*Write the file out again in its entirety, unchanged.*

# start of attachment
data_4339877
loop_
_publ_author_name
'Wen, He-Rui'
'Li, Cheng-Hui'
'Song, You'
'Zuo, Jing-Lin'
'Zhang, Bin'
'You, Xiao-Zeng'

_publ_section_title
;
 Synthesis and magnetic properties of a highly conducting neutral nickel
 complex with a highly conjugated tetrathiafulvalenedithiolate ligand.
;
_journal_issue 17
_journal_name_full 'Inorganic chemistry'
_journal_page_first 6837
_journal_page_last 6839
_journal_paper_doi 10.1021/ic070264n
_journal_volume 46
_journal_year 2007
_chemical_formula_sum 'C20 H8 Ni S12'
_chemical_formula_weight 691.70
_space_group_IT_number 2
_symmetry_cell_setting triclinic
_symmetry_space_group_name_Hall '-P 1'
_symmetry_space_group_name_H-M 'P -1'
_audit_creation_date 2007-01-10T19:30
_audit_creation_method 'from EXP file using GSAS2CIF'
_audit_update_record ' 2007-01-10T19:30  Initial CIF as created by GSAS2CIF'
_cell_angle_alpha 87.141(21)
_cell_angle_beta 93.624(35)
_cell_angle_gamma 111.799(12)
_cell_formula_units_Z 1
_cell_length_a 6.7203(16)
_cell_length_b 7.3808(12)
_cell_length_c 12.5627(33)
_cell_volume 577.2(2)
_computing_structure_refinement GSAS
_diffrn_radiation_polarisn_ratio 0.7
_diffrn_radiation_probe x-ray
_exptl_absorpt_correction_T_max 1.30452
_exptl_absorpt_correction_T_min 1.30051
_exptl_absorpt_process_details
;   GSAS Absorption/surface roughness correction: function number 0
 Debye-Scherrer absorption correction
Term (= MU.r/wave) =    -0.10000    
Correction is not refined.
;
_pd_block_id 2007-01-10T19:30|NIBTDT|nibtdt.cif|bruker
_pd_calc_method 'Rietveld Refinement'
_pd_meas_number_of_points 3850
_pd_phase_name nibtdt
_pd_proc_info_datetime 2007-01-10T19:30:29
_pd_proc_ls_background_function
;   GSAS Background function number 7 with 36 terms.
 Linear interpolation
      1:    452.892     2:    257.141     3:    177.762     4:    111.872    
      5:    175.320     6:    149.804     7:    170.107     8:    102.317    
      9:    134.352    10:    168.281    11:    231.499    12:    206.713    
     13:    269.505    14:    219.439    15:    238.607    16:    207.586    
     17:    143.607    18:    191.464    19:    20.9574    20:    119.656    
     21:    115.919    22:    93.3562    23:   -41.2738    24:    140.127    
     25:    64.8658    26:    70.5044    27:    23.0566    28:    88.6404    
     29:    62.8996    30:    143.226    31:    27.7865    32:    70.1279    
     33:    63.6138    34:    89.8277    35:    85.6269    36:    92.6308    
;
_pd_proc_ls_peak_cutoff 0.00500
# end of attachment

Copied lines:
data_4339877
loop_
_publ_author_name
'Wen, He-Rui'
'Li, Cheng-Hui'
'Song, You'
'Zuo, Jing-Lin'
'Zhang, Bin'
'You, Xiao-Zeng'

_publ_section_title
;
 Synthesis and magnetic properties of a highly conducting neutral nickel
 complex with a highly conjugated tetrathiafulvalenedithiolate ligand.
;
_journal_issue 17
_journal_name_full 'Inorganic chemistry'
_journal_page_first 6837
_journal_page_last 6839
_journal_paper_doi 10.1021/ic070264n
_journal_volume 46
_journal_year 2007
_chemical_formula_sum 'C20 H8 Ni S12'
_chemical_formula_weight 691.70
_space_group_IT_number 2
_symmetry_cell_setting triclinic
_symmetry_space_group_name_Hall '-P 1'
_symmetry_space_group_name_H-M 'P -1'
_audit_creation_date 2007-01-10T19:30
_audit_creation_method 'from EXP file using GSAS2CIF'
_audit_update_record ' 2007-01-10T19:30  Initial CIF as created by GSAS2CIF'
_cell_angle_alpha 87.141(21)
_cell_angle_beta 93.624(35)
_cell_angle_gamma 111.799(12)
_cell_formula_units_Z 1
_cell_length_a 6.7203(16)
_cell_length_b 7.3808(12)
_cell_length_c 12.5627(33)
_cell_volume 577.2(2)
_computing_structure_refinement GSAS
_diffrn_radiation_polarisn_ratio 0.7
_diffrn_radiation_probe x-ray
_exptl_absorpt_correction_T_max 1.30452
_exptl_absorpt_correction_T_min 1.30051
_exptl_absorpt_process_details
;   GSAS Absorption/surface roughness correction: function number 0
 Debye-Scherrer absorption correction
Term (= MU.r/wave) =    -0.10000    
Correction is not refined.
;
_pd_block_id 2007-01-10T19:30|NIBTDT|nibtdt.cif|bruker
_pd_calc_method 'Rietveld Refinement'
_pd_meas_number_of_points 3850
_pd_phase_name nibtdt
_pd_proc_info_datetime 2007-01-10T19:30:29
_pd_proc_ls_background_function
;   GSAS Background function number 7 with 36 terms.
 Linear interpolation
      1:    452.892     2:    257.141     3:    177.762     4:    111.872    
      5:    175.320     6:    149.804     7:    170.107     8:    102.317    
      9:    134.352    10:    168.281    11:    231.499    12:    206.713    
     13:    269.505    14:    219.439    15:    238.607    16:    207.586    
     17:    143.607    18:    191.464    19:    20.9574    20:    119.656    
     21:    115.919    22:    93.3562    23:   -41.2738    24:    140.127    
     25:    64.8658    26:    70.5044    27:    23.0566    28:    88.6404    
     29:    62.8996    30:    143.226    31:    27.7865    32:    70.1279    
     33:    63.6138    34:    89.8277    35:    85.6269    36:    92.6308    
;
_pd_proc_ls_peak_cutoff 0.00500